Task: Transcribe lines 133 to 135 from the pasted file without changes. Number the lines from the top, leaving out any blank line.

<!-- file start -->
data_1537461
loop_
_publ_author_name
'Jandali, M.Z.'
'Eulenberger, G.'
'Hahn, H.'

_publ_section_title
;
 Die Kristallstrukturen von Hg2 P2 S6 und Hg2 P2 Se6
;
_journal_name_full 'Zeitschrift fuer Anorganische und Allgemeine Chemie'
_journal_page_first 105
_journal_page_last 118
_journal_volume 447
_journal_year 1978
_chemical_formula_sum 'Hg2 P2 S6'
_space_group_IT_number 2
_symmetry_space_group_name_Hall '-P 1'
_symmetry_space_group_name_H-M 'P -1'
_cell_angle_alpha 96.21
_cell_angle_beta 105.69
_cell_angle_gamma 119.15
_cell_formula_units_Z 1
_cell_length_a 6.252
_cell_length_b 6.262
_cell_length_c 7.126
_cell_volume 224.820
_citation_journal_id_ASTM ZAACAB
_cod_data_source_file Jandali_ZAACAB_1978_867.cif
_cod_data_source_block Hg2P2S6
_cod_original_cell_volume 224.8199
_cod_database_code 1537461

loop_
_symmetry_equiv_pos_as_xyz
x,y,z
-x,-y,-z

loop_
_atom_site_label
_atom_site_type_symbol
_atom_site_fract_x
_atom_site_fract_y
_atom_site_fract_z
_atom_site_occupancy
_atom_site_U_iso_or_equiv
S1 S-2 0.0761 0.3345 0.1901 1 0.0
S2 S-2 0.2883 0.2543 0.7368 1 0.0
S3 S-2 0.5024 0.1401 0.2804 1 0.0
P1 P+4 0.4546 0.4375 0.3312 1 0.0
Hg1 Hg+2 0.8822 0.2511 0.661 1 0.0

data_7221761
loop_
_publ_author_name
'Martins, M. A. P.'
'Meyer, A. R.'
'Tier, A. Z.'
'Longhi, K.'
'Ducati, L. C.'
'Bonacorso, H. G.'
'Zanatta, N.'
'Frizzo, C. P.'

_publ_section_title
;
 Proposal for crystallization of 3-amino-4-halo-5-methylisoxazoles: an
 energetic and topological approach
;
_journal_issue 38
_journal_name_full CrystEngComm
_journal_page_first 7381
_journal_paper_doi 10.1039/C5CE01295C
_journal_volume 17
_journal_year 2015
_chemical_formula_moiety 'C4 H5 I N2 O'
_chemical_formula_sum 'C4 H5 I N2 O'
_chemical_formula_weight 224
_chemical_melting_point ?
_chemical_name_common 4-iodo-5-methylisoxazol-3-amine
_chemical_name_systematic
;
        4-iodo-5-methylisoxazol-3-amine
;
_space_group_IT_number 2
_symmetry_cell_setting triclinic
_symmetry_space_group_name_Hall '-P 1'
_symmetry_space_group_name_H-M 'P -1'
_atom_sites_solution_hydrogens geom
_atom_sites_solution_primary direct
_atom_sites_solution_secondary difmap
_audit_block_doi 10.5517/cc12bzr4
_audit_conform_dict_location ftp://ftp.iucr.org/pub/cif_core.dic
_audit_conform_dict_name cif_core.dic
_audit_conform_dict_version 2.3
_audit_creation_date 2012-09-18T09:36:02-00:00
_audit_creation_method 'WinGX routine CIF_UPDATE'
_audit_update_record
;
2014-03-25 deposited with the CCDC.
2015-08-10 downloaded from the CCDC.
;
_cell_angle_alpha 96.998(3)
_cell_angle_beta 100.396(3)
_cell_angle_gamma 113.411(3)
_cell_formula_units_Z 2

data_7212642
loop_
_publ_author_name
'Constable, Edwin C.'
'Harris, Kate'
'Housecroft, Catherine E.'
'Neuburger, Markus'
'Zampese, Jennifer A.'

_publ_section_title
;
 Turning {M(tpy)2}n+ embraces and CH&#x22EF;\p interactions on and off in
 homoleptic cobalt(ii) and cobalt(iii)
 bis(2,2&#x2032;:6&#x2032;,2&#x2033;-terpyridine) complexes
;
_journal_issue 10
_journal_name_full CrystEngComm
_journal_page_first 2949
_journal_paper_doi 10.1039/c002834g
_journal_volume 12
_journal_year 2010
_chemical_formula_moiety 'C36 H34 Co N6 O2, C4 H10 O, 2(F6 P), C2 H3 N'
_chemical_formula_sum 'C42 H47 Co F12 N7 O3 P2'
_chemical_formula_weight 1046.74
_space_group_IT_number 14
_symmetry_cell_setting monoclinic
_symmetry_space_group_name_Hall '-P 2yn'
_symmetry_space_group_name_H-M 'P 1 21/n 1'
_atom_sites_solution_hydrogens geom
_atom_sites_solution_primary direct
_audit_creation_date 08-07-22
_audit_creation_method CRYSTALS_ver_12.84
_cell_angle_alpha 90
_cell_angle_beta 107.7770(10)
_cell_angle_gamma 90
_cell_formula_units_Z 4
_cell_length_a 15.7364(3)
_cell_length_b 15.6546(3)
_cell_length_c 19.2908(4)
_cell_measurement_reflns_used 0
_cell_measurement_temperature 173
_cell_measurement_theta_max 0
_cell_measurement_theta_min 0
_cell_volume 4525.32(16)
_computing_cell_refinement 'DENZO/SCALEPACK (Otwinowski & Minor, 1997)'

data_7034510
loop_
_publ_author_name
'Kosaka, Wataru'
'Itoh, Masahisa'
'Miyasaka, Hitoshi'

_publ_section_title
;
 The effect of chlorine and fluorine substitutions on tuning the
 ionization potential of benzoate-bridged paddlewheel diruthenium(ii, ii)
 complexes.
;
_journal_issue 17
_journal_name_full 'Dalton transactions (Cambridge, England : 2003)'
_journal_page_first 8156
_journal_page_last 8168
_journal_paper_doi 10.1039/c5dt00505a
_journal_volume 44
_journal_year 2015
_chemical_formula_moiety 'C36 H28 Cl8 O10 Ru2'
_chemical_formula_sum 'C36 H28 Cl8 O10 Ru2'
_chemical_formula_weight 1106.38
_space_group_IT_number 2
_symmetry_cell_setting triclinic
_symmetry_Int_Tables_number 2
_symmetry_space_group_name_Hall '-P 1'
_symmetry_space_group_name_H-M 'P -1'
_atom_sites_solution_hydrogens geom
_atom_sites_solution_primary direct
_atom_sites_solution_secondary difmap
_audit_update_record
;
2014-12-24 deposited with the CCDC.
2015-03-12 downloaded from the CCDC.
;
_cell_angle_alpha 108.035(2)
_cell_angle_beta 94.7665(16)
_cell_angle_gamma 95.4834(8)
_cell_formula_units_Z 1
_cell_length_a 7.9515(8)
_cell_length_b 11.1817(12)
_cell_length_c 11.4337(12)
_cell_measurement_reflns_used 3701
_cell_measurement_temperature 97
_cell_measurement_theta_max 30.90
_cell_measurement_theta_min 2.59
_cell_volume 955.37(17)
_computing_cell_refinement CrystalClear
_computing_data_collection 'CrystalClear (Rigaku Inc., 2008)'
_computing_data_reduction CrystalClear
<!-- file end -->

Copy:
_audit_creation_method CRYSTALS_ver_12.84
_cell_angle_alpha 90
_cell_angle_beta 107.7770(10)